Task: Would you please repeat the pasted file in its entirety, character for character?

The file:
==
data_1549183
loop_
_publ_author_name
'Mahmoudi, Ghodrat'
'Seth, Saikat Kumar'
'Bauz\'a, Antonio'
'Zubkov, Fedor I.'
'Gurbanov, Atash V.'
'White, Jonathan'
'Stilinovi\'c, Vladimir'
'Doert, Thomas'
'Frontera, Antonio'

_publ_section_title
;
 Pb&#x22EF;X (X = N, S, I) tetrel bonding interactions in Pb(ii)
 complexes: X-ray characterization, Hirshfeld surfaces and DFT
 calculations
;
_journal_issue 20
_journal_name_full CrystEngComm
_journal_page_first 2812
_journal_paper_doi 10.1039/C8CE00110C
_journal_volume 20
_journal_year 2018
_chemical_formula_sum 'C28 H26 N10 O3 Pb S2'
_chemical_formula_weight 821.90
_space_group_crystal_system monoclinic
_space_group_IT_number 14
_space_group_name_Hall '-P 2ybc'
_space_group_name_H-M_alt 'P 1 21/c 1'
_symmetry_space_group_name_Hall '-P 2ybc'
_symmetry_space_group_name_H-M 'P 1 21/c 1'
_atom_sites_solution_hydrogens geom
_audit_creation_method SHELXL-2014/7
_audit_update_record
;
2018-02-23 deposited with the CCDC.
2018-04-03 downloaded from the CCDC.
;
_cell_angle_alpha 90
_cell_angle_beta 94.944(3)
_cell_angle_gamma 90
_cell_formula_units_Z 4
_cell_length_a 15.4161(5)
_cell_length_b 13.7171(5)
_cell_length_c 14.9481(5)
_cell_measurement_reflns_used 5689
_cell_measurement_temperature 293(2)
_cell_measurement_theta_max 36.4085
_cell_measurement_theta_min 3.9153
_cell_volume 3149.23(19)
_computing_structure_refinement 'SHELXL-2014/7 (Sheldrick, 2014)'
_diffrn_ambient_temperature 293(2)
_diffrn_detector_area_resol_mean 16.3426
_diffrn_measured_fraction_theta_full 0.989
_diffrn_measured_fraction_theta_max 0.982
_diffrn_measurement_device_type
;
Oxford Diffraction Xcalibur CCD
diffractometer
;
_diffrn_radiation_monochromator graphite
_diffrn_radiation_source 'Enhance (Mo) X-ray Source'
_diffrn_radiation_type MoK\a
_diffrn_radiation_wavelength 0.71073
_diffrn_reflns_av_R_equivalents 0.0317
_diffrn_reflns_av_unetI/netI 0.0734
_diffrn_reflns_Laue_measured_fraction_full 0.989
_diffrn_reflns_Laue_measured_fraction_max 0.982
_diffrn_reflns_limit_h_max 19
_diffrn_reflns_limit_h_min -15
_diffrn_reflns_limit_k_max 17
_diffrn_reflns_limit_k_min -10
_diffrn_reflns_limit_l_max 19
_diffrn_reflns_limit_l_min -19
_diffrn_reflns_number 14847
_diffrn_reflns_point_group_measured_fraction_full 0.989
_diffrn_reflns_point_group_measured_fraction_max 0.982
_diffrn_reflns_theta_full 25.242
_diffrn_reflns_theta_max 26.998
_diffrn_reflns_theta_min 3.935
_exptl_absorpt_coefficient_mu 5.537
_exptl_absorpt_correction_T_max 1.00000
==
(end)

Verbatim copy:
data_1549183
loop_
_publ_author_name
'Mahmoudi, Ghodrat'
'Seth, Saikat Kumar'
'Bauz\'a, Antonio'
'Zubkov, Fedor I.'
'Gurbanov, Atash V.'
'White, Jonathan'
'Stilinovi\'c, Vladimir'
'Doert, Thomas'
'Frontera, Antonio'

_publ_section_title
;
 Pb&#x22EF;X (X = N, S, I) tetrel bonding interactions in Pb(ii)
 complexes: X-ray characterization, Hirshfeld surfaces and DFT
 calculations
;
_journal_issue 20
_journal_name_full CrystEngComm
_journal_page_first 2812
_journal_paper_doi 10.1039/C8CE00110C
_journal_volume 20
_journal_year 2018
_chemical_formula_sum 'C28 H26 N10 O3 Pb S2'
_chemical_formula_weight 821.90
_space_group_crystal_system monoclinic
_space_group_IT_number 14
_space_group_name_Hall '-P 2ybc'
_space_group_name_H-M_alt 'P 1 21/c 1'
_symmetry_space_group_name_Hall '-P 2ybc'
_symmetry_space_group_name_H-M 'P 1 21/c 1'
_atom_sites_solution_hydrogens geom
_audit_creation_method SHELXL-2014/7
_audit_update_record
;
2018-02-23 deposited with the CCDC.
2018-04-03 downloaded from the CCDC.
;
_cell_angle_alpha 90
_cell_angle_beta 94.944(3)
_cell_angle_gamma 90
_cell_formula_units_Z 4
_cell_length_a 15.4161(5)
_cell_length_b 13.7171(5)
_cell_length_c 14.9481(5)
_cell_measurement_reflns_used 5689
_cell_measurement_temperature 293(2)
_cell_measurement_theta_max 36.4085
_cell_measurement_theta_min 3.9153
_cell_volume 3149.23(19)
_computing_structure_refinement 'SHELXL-2014/7 (Sheldrick, 2014)'
_diffrn_ambient_temperature 293(2)
_diffrn_detector_area_resol_mean 16.3426
_diffrn_measured_fraction_theta_full 0.989
_diffrn_measured_fraction_theta_max 0.982
_diffrn_measurement_device_type
;
Oxford Diffraction Xcalibur CCD
diffractometer
;
_diffrn_radiation_monochromator graphite
_diffrn_radiation_source 'Enhance (Mo) X-ray Source'
_diffrn_radiation_type MoK\a
_diffrn_radiation_wavelength 0.71073
_diffrn_reflns_av_R_equivalents 0.0317
_diffrn_reflns_av_unetI/netI 0.0734
_diffrn_reflns_Laue_measured_fraction_full 0.989
_diffrn_reflns_Laue_measured_fraction_max 0.982
_diffrn_reflns_limit_h_max 19
_diffrn_reflns_limit_h_min -15
_diffrn_reflns_limit_k_max 17
_diffrn_reflns_limit_k_min -10
_diffrn_reflns_limit_l_max 19
_diffrn_reflns_limit_l_min -19
_diffrn_reflns_number 14847
_diffrn_reflns_point_group_measured_fraction_full 0.989
_diffrn_reflns_point_group_measured_fraction_max 0.982
_diffrn_reflns_theta_full 25.242
_diffrn_reflns_theta_max 26.998
_diffrn_reflns_theta_min 3.935
_exptl_absorpt_coefficient_mu 5.537
_exptl_absorpt_correction_T_max 1.00000